You can see why applying a heating lamp to the foot of a diabetic like this is a horrible idea. What happened to the patient was completely foreseeable to anyone with a basic understanding of diabetes and its effect on feet. If Lee had applied a heating lamp to my soles, for instance, I’d be able to tell him when it got too hot and pull my foot away before it blistered. Even if I did get blisters, they’d almost certainly heal without incident, because I’m not diabetic, and I don’t have diabetic vasculopathy or neuropathy. Mr. Lee’s patient needed immediate treatment by someone who knows diabetic feet, preferably a vascular surgeon.

When the patient went to see Mr Lee the next day, he was given acupuncture and electric pulse treatment. But as his condition worsened, he had to be admitted to hospital on the same day for severe burn wounds on his feet.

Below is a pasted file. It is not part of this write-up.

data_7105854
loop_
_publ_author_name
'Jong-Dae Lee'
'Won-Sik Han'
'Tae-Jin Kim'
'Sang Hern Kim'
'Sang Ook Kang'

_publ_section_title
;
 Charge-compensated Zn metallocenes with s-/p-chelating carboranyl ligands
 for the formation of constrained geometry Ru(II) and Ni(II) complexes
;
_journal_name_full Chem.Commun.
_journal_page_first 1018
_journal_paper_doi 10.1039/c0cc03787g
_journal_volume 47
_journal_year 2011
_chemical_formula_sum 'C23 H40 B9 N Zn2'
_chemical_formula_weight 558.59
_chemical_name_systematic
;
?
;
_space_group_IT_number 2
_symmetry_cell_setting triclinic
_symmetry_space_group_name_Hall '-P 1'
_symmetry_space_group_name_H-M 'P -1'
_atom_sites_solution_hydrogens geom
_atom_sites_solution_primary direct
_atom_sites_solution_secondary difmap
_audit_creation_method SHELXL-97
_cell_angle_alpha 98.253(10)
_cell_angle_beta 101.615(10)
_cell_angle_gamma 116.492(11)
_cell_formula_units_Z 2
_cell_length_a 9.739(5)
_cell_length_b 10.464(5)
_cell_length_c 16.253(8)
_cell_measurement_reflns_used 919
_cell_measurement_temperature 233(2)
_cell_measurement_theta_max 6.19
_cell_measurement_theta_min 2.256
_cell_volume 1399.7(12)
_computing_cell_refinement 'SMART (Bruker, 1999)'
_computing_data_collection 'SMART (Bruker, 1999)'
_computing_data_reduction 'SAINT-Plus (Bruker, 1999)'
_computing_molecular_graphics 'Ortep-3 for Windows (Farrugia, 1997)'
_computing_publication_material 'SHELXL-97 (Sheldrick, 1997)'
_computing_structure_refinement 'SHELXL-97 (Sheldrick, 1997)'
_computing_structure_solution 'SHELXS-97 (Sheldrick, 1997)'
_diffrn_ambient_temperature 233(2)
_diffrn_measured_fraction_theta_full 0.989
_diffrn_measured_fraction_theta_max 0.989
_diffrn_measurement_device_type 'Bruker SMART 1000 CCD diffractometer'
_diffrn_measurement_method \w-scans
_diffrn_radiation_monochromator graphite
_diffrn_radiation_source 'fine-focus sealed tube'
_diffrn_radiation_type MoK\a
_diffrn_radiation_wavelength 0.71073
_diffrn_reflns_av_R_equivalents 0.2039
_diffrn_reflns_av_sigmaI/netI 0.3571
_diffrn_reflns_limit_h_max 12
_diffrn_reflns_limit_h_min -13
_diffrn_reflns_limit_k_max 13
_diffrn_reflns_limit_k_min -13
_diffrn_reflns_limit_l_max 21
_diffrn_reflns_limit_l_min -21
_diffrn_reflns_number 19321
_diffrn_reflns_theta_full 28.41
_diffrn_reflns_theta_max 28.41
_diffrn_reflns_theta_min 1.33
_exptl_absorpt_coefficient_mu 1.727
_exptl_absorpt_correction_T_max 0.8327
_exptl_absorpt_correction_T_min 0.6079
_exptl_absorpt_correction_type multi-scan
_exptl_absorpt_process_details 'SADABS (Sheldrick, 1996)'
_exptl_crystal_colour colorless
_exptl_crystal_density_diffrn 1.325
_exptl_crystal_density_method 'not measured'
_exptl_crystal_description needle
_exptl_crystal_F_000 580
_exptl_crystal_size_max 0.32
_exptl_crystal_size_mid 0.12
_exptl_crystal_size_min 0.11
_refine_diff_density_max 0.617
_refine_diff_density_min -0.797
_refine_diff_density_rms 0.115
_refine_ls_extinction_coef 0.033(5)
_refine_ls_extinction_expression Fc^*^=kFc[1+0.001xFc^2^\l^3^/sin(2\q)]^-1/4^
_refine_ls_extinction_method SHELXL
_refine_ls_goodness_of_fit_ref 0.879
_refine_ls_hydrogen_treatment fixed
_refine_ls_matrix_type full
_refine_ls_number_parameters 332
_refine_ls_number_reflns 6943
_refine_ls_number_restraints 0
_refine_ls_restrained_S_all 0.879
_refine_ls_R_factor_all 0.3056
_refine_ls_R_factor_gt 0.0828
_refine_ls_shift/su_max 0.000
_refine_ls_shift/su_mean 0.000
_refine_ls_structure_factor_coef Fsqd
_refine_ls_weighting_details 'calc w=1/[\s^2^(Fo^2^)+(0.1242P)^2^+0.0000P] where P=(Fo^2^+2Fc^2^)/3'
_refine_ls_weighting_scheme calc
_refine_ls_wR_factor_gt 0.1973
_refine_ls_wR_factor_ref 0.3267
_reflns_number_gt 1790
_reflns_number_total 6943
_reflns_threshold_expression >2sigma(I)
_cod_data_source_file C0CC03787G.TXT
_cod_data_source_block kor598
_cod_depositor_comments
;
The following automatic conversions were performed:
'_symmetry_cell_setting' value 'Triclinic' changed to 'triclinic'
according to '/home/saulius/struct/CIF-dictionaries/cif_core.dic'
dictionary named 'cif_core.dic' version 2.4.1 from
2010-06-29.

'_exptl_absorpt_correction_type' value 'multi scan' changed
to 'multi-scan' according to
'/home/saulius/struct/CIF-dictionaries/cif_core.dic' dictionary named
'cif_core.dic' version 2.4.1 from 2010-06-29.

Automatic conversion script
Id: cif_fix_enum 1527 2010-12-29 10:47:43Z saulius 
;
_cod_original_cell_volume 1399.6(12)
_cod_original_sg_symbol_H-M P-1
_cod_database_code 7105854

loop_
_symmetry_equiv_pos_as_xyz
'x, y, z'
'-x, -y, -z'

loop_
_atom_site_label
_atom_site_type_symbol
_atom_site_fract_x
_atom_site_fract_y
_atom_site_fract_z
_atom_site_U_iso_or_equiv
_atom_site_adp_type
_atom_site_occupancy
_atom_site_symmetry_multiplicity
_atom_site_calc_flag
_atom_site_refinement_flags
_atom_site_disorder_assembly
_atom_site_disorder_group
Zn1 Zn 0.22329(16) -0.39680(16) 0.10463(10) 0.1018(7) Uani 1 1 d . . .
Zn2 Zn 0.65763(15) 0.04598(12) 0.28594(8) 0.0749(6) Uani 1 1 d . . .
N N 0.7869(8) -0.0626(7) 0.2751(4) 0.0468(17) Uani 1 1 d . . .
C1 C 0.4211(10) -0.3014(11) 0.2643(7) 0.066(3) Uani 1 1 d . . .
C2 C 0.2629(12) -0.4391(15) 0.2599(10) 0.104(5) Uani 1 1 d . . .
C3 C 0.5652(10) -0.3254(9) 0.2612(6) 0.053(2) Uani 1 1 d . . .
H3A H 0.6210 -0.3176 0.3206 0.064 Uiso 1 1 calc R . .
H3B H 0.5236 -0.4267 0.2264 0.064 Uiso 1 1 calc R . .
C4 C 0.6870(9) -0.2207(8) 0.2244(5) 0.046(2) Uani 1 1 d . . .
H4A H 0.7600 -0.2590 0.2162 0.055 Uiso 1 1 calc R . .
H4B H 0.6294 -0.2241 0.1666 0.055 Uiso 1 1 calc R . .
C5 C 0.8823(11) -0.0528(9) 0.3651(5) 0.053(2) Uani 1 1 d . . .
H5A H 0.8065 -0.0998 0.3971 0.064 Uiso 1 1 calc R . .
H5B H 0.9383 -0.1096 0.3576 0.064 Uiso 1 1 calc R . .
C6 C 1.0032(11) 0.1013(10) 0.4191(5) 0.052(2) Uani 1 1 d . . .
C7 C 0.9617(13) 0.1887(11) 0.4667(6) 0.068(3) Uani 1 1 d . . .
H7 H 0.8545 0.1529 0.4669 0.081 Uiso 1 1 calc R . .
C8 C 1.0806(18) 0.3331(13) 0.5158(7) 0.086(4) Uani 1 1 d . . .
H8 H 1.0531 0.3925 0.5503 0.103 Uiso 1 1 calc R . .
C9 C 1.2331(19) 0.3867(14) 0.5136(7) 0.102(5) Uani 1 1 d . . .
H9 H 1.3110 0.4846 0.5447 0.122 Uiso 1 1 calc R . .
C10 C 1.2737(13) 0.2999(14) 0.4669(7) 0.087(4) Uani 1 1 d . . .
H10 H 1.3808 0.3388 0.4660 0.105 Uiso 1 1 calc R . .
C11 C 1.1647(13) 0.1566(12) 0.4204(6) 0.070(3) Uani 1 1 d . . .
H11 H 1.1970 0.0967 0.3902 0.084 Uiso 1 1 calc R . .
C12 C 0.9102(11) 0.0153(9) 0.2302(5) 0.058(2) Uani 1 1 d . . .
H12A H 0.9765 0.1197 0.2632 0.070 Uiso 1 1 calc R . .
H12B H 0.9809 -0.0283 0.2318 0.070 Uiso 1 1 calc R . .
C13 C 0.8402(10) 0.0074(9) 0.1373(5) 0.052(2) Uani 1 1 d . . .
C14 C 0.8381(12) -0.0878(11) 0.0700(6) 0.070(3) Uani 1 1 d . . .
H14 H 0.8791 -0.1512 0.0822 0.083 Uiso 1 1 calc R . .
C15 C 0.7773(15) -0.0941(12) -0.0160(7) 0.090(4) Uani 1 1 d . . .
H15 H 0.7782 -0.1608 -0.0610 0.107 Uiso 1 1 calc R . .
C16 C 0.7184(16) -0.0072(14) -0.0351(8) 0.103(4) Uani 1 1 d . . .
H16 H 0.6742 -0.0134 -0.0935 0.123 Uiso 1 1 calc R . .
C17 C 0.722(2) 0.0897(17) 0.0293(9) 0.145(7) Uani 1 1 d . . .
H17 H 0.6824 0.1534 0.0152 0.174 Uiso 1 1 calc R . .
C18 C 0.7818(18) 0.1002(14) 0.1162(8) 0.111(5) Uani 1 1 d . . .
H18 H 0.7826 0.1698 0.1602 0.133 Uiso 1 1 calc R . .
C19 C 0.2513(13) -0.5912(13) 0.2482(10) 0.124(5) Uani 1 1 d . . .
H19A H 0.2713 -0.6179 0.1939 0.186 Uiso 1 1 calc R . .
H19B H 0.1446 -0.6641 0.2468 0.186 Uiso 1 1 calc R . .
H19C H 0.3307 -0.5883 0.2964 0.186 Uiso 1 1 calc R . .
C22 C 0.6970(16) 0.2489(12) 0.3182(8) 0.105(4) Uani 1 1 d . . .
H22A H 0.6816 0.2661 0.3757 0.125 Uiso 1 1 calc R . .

As he had diabetes, the burns did not heal. Four months later, his left leg was amputated below the knee.

What a surprise! The acupuncture didn’t help a serious burn on the soles of a diabetic feet! Who’d have thought it? So what recourse did this patient, now missing the lower part of his leg unnecessarily, have? It’s not good. He complained to the TCM Practitioners Board. Did the Board do anything? Not really. Not much:

After an inquiry, the investigation committee concluded that while using the heat lamp was appropriate and generally accepted in treating the man’s condition of general weakness and chills, Mr Lee did not inform his patient about the risks or other available treatment options.

It also found that Mr Lee failed to take adequate precautions and care when providing the heat treatment. Instead, he placed the heat lamp too close – a palm’s length – to the soles of the patient’s feet and for an extended period of time.

He did this despite the patient telling him that both his feet had poor sensation and asking him to be careful.